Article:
Paraffinic oils were submitted to microbial action. The microorganisms consisted of bacteria of the genera Pseudomonas sp. and Bacillus lincheniforms. The alterations in interfacial tension were determined using a tensometer and applying the hanging drop technique at room temperature (299 K ±275 K). The alteration in the constitution of the paraffins was evaluated by means of gas chromatography. The microbial activity was observed to reduce interfacial tension by 54 to 78%, as well as consuming the paraffins C19 to C29 and producing paraffins C36 to C44. The LIFirr technique made it possible to determine the microbial action quickly.

Keywords: paraffins, biosurfactants, LIFirr

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249 Geochemical Study of Natural Bitumen, Condensate and Gas Seeps from Sousse Area, Central Tunisia

Authors: A. Belhaj Mohamed, M. Saidi, N. Boucherb, N. Ourtani, A. Soltani, I. Bouazizi, M. Ben Jrad

Abstract:

Natural hydrocarbon seepage has helped petroleum exploration as a direct indicator of gas and/or oil subsurface accumulations. Surface macro-seeps are generally an indication of a fault in an active Petroleum Seepage System belonging to a Total Petroleum System. This paper describes a case study in which multiple analytical techniques were used to identify and characterize trace petroleum-related hydrocarbons and other volatile organic compounds in groundwater samples collected from Sousse aquifer (Central Tunisia). The analytical techniques used for analyses of water samples included gas chromatography-mass spectrometry (GCMS), capillary GC with flame-ionization detection, Compound Specific Isotope Analysis, Rock Eval Pyrolysis. The objective of the study was to confirm the presence of gasoline and other petroleum products or other volatile organic pollutants in those samples in order to assess the respective implication of each of the potentially responsible parties to the contamination of the aquifer. In addition, the degree of contamination at different depths in the aquifer was also of interest. The oil and gas seeps have been investigated using biomarker and stable carbon isotope analyses to perform oil-oil and oil-source rock correlations. The seepage gases are characterized by high CH4 content, very low δ13CCH4 values (-71,9 ‰) and high C1/C1–5 ratios (0.95–1.0), light deuterium–hydrogen isotope ratios (- 198 ‰) and light δ13CC2 and δ13CCO2 values (-23,8‰ and-23,8‰ respectively) indicating a thermogenic origin with the contribution of the biogenic gas. An organic geochemistry study was carried out on the more ten oil seep samples. This study includes light hydrocarbon and biomarkers analyses (hopanes, steranes, n-alkanes, acyclic isoprenoids, and aromatic steroids) using GC and GC-MS. The studied samples show at least two distinct families, suggesting two different types of crude oil origins: the first oil seeps appears to be highly mature, showing evidence of chemical and/or biological degradation and was derived from a clay-rich source rock deposited in suboxic conditions. It has been sourced mainly by the lower Fahdene (Albian) source rocks. The second oil seeps was derived from a carbonate-rich source rock deposited in anoxic conditions, well correlated with the Bahloul (Cenomanian-Turonian) source rock.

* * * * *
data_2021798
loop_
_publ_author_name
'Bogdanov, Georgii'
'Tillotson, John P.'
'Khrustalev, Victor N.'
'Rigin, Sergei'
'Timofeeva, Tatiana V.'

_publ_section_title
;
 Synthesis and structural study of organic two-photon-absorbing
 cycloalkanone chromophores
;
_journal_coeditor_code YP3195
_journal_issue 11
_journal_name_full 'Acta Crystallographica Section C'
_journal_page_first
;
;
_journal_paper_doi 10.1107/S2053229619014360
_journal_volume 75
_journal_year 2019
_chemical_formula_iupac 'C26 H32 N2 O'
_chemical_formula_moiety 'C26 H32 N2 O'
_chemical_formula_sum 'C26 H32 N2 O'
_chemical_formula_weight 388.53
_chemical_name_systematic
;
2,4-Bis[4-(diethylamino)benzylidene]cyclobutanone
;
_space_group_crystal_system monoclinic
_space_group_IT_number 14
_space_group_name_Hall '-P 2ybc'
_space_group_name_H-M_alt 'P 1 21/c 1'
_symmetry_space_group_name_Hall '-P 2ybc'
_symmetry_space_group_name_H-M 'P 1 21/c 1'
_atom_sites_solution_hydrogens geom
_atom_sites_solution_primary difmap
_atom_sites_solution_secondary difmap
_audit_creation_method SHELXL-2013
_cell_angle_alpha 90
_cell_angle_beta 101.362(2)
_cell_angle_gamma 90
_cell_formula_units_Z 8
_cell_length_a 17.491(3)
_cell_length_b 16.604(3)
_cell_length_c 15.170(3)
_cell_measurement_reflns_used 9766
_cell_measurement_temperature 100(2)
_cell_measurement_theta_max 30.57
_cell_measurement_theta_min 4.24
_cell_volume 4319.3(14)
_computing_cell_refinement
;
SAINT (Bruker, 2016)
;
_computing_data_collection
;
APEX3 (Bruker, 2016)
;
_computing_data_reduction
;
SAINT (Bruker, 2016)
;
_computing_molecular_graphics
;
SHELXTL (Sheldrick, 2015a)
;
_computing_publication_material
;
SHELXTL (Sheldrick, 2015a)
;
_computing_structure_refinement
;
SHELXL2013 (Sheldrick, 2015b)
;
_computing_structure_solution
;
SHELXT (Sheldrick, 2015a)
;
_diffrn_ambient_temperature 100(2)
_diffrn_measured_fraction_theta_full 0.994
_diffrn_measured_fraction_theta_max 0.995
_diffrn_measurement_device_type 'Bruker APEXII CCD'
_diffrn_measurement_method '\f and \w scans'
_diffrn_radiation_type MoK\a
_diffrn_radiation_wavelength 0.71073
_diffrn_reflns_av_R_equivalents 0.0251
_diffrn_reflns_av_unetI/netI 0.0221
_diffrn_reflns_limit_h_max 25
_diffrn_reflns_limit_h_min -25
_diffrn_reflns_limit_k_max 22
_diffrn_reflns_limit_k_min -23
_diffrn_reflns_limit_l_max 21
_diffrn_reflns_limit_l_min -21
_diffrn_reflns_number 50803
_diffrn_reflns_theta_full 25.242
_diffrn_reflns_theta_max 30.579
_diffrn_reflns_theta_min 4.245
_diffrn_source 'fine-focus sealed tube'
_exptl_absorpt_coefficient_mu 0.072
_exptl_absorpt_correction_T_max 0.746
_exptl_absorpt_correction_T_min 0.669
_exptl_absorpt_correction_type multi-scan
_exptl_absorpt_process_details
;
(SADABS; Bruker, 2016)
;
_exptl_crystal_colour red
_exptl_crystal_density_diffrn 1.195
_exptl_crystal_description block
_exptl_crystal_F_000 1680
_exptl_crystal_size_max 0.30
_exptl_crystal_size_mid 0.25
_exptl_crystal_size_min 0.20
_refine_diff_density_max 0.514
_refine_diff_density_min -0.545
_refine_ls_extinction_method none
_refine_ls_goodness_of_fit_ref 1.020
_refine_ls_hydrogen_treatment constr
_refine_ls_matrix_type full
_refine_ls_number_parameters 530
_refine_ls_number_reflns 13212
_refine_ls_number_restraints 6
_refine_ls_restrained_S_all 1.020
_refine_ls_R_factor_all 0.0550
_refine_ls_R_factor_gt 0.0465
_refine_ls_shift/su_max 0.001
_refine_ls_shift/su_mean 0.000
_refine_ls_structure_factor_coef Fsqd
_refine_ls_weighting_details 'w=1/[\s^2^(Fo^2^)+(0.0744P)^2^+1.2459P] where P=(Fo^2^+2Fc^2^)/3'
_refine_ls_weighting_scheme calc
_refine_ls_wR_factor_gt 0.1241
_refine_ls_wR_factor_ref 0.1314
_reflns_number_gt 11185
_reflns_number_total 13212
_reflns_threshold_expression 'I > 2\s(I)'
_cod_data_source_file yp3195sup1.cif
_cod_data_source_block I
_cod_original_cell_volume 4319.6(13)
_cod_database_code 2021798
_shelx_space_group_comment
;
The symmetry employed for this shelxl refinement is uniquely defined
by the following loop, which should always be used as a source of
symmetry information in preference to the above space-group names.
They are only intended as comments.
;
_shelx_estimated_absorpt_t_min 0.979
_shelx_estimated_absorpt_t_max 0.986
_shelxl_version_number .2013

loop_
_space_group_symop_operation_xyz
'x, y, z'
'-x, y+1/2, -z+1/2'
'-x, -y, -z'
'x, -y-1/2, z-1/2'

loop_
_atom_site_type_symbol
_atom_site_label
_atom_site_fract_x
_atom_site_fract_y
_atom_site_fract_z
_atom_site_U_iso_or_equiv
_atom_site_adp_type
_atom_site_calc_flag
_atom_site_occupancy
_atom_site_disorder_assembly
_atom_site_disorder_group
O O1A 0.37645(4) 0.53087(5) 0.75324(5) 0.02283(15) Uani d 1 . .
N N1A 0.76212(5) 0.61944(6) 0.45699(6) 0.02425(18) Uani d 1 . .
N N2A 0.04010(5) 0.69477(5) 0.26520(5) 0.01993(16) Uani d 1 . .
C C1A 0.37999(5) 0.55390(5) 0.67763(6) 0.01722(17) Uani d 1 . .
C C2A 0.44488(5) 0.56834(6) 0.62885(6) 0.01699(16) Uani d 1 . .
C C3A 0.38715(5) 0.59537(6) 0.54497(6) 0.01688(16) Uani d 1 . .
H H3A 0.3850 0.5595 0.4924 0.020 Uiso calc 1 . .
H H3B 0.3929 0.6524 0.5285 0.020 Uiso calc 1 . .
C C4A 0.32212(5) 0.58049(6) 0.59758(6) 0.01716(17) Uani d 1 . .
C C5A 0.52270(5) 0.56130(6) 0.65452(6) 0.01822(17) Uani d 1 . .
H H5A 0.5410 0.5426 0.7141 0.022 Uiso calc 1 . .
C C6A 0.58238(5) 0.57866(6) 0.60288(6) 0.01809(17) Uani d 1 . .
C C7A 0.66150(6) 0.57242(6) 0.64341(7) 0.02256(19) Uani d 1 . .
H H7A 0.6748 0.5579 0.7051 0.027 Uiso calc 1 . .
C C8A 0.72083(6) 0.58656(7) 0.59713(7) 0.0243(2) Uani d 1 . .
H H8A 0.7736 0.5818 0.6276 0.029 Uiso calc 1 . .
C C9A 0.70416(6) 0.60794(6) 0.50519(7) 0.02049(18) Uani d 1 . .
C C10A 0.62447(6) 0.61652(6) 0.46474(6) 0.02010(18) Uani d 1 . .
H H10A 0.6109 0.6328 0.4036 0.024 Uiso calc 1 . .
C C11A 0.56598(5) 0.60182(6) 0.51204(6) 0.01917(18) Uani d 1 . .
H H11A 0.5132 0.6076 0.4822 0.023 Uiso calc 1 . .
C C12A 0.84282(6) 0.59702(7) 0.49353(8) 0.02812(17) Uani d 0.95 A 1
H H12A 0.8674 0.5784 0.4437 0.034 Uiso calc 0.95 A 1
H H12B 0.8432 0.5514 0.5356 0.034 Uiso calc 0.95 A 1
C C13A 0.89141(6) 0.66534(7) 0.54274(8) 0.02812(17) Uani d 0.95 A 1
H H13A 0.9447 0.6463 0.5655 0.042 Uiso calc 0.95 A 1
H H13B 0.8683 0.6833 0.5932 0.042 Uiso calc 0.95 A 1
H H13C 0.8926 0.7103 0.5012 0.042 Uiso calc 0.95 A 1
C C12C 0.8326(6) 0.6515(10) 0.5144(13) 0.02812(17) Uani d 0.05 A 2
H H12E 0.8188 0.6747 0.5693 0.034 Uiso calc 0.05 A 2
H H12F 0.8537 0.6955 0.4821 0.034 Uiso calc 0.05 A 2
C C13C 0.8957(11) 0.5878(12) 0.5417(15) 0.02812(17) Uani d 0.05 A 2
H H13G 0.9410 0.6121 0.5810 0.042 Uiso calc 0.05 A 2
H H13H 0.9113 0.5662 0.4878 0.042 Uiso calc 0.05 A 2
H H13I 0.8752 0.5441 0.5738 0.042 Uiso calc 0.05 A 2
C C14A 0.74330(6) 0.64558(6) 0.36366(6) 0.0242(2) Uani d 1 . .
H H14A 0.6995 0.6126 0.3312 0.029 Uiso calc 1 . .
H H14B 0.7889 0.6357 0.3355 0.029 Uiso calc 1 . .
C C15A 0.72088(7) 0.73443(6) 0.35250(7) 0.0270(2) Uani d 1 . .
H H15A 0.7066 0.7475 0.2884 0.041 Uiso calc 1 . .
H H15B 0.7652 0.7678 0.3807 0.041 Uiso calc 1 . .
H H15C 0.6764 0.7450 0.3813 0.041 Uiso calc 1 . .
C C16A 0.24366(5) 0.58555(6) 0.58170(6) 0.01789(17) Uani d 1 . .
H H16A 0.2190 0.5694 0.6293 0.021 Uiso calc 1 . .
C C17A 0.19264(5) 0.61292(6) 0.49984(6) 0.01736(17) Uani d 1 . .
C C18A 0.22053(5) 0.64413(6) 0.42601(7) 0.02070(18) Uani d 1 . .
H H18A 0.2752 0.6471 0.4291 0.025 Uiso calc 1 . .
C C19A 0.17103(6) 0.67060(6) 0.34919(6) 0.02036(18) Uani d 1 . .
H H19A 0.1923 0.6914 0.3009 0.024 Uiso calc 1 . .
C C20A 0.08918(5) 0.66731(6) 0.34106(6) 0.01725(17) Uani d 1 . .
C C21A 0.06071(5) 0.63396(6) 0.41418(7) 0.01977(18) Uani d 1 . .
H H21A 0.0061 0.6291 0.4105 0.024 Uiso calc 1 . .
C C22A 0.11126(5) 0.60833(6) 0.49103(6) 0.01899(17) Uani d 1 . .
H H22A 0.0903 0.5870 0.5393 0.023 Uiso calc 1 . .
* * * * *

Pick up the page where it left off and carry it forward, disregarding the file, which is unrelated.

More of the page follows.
Keywords: Biomarkers, Organic Geochemistry, oil and gas seeps, source rock

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248 Allometric Models for Biomass Estimation in Savanna Woodland Area, Niger State, Nigeria

Authors: Abdullahi Jibrin, Aishetu Abdulkadir

Abstract:

The development of allometric models is crucial to accurate forest biomass/carbon stock assessment. The aim of this study was to develop a set of biomass prediction models that will enable the determination of total tree aboveground biomass for savannah woodland area in Niger State, Nigeria. Based on the data collected through biometric measurements of 1816 trees and destructive sampling of 36 trees, five species specific and one site specific models were developed. The sample size was distributed equally between the five most dominant species in the study site (Vitellaria paradoxa, Irvingia gabonensis, Parkia biglobosa, Anogeissus leiocarpus, Pterocarpus erinaceous). Firstly, the equations were developed for five individual species. Secondly these five species were mixed and were used to develop an allometric equation of mixed species. Overall, there was a strong positive relationship between total tree biomass and the stem diameter. The coefficient of determination (R2 values) ranging from 0.93 to 0.99 P < 0.001 were realised for the models; with considerable low standard error of the estimates (SEE) which confirms that the total tree above ground biomass has a significant relationship with the dbh. F-test values for the biomass prediction models were also significant at p < 0.001 which indicates that the biomass prediction models are valid. This study recommends that for improved biomass estimates in the study site, the site specific biomass models should preferably be used instead of using generic models.